2. My district implemented K and 1 this year and I have been to numerous PD's regarding the common core. I am also part of the state's team in creating formative assessments, so I want to tell you that it really isn't that hard to transition to the standards. As I continue to learn more, I will be posting all that I can share on my blog ( I can tell you that you have to educate yourself, as I have found that some of what the powers in charge tell us doesn't always give us the whole picture.
    If you have specific questions, please email me and I will try to send you in the right direction. Our pacing guides are already using common core standards.

  3. That's great that you were able to meet as a district... Our county is leaving it up to each school to make their own pacing guide.... Now how "common" is that?? Everyone is very overwhelmed but like others have said... I think it's just a matter of jumping into it and realizing that it's not going to be perfect the very first year.

  4. I am so glad you are on this team for our county. I can't wait to see what you guys come up with for everyone. Thanks for taking the time to work on this!!

  5. My county is also in carolina and we are struggling to come up with our pacing guide I can relate and feel your frustration

  6. Oh North Carolina Board of Education, I was just ranting today about how you make no sense. My best friend is helping write the pacing guides for our county. I am excited about Common Core and I feel like I have a better grasp than most of the people at my school just because I hear so much about it in blog world!

    Last week I found out in our CC training that we would be taking a NC CC test in 3-5 for the next two years, than it will be a National Test. I'm pretty excited about that part! :)

    Oh, I am also in love with the Unpacking Documents.

    I'm glad your planning went so well!

    Adventures of a Third Grade Teacher

  7. Hi Randi,
    I became part of the Common Core Team for our county this year. The pacing guides were already created when I joined the team in August, but I have been part of the 4 person grade level team who helps create the 9 weeks benchmarks. I feel I have been given an advantage because I have been provided the time to dive into the Standards head first and understand them with teachers from around our county. Feedback was not always positive following the benchmarks. Complaints were the benchmarks were too hard or there were too many performance tasks. Through the process this year, we learned our pacing guide was too heavy during the second quarter and needs changing. We will also be changing the report card to match the pacing guide. I have enjoyed being a part of the team and have learned so much. It would be VERY Helpful for the state to provide us with more help.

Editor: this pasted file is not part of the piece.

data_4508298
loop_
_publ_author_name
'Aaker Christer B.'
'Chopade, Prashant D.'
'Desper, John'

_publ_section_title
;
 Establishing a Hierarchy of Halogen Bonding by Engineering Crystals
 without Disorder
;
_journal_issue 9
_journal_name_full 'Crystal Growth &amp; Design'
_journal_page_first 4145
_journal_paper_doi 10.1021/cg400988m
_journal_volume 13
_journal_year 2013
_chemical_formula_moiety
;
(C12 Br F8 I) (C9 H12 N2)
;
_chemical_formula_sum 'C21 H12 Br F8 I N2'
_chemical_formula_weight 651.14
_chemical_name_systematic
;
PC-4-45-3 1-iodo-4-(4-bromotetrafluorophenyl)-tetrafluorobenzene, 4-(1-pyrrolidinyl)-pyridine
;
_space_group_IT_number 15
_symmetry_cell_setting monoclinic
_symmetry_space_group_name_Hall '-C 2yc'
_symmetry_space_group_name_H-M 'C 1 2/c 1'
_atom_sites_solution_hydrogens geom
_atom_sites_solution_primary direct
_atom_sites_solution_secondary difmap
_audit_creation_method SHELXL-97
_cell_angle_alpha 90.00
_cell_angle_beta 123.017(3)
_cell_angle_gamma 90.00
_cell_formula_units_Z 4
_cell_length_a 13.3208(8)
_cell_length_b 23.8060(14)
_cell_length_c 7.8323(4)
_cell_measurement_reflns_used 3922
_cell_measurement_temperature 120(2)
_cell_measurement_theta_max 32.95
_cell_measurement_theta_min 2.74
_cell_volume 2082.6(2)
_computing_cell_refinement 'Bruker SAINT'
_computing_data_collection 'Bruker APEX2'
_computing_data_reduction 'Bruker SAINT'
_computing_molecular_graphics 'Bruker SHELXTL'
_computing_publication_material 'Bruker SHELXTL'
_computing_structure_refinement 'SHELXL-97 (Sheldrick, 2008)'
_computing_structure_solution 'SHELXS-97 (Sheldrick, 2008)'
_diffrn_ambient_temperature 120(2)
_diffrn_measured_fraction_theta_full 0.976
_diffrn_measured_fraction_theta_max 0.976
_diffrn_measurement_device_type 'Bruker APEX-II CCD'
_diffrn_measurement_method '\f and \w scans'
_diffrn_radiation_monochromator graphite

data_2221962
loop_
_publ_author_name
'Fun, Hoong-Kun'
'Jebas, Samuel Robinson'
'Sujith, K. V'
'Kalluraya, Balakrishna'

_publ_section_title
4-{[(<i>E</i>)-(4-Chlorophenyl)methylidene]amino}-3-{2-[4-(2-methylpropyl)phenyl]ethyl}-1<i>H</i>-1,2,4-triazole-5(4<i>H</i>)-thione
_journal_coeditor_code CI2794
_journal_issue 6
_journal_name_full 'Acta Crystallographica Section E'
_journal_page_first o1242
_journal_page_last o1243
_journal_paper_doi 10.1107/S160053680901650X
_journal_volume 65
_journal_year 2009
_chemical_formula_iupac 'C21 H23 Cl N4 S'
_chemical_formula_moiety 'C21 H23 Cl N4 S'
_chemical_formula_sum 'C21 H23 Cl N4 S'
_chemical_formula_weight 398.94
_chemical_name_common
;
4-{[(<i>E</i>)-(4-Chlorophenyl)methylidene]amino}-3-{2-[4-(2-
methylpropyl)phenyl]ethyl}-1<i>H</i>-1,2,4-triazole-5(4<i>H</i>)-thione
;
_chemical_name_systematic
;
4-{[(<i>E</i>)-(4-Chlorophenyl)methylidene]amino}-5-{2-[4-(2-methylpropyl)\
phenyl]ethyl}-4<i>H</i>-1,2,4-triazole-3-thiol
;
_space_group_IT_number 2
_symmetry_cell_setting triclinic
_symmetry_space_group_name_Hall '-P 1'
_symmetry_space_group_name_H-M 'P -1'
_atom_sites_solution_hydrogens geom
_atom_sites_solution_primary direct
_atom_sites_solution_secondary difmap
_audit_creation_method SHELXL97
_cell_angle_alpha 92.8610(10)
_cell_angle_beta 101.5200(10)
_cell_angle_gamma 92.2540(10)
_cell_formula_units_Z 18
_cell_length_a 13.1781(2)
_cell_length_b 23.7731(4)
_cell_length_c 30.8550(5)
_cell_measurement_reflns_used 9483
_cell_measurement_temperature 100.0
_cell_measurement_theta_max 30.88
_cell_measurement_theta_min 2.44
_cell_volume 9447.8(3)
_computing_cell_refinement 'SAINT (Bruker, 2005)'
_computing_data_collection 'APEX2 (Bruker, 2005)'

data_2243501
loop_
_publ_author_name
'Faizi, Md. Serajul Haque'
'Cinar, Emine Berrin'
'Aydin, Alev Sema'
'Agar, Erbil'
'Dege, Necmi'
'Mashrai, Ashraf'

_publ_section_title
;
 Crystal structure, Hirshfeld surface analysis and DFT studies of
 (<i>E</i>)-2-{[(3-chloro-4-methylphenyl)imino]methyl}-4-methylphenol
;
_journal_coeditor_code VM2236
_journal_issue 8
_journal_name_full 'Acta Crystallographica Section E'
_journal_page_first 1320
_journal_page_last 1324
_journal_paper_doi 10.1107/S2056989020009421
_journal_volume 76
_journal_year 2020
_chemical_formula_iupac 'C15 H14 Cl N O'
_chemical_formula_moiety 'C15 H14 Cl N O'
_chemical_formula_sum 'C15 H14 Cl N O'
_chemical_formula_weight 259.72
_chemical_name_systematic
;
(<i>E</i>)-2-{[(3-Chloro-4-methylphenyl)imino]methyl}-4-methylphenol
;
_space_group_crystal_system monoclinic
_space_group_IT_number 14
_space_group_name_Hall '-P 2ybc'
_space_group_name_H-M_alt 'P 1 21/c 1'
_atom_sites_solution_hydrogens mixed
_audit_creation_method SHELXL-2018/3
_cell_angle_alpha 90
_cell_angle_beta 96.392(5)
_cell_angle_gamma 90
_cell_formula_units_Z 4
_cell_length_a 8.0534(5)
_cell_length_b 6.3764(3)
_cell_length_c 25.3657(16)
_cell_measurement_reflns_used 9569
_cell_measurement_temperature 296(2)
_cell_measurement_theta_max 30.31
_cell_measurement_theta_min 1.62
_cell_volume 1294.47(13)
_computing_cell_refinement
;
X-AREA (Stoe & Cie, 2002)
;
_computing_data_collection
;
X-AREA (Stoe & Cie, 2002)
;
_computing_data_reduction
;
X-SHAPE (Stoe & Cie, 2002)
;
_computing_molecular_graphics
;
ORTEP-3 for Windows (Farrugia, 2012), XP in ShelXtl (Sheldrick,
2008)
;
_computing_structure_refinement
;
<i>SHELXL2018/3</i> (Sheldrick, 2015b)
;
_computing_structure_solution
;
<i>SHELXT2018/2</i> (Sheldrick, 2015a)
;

:) Tamera

  8. Just stopped by to let you know that you've been tagged! Can't wait to read the responses!


  9. Hey girl! Just stoppin' by to say hello :)
    A Cupcake for the Teacher

  10. Just found your the butterfly activities, thanks for sharing !

  11. Randi-
    I'm glad it went well!! You were excited about it when we had our NC Blog Meet Up. Sounds like a great opportunity to work with others who are dedicated to teaching, and to really delve into the CCSS with other professionals. Oh NC, why can't you just make one pacing guide for our state? I teach near the county line, and we have students move back and forth throughout the year, meaning they might miss fractions (or something else that's important) altogether!
    Hello Mrs Sykes

  12. YOU'VE BEEN TAGGED! Head to my blog to find out what you have to do next!
    Second Grade Math Maniac Blog

  13. I live in Washington state and I teach 1st grade. We are just
    "digging" into the standards now.
    Any chance you will be posting your pacing guide? I'd love to
    see what your team came up with...

  14. I live in Kansas and we one year into choking the new CCSS. I agree completely that it would be nice to have a national pacing guides. It would be nice if when kids transferred from district to district, they had a consistent flow of education and knowledge base from town to town and state to state.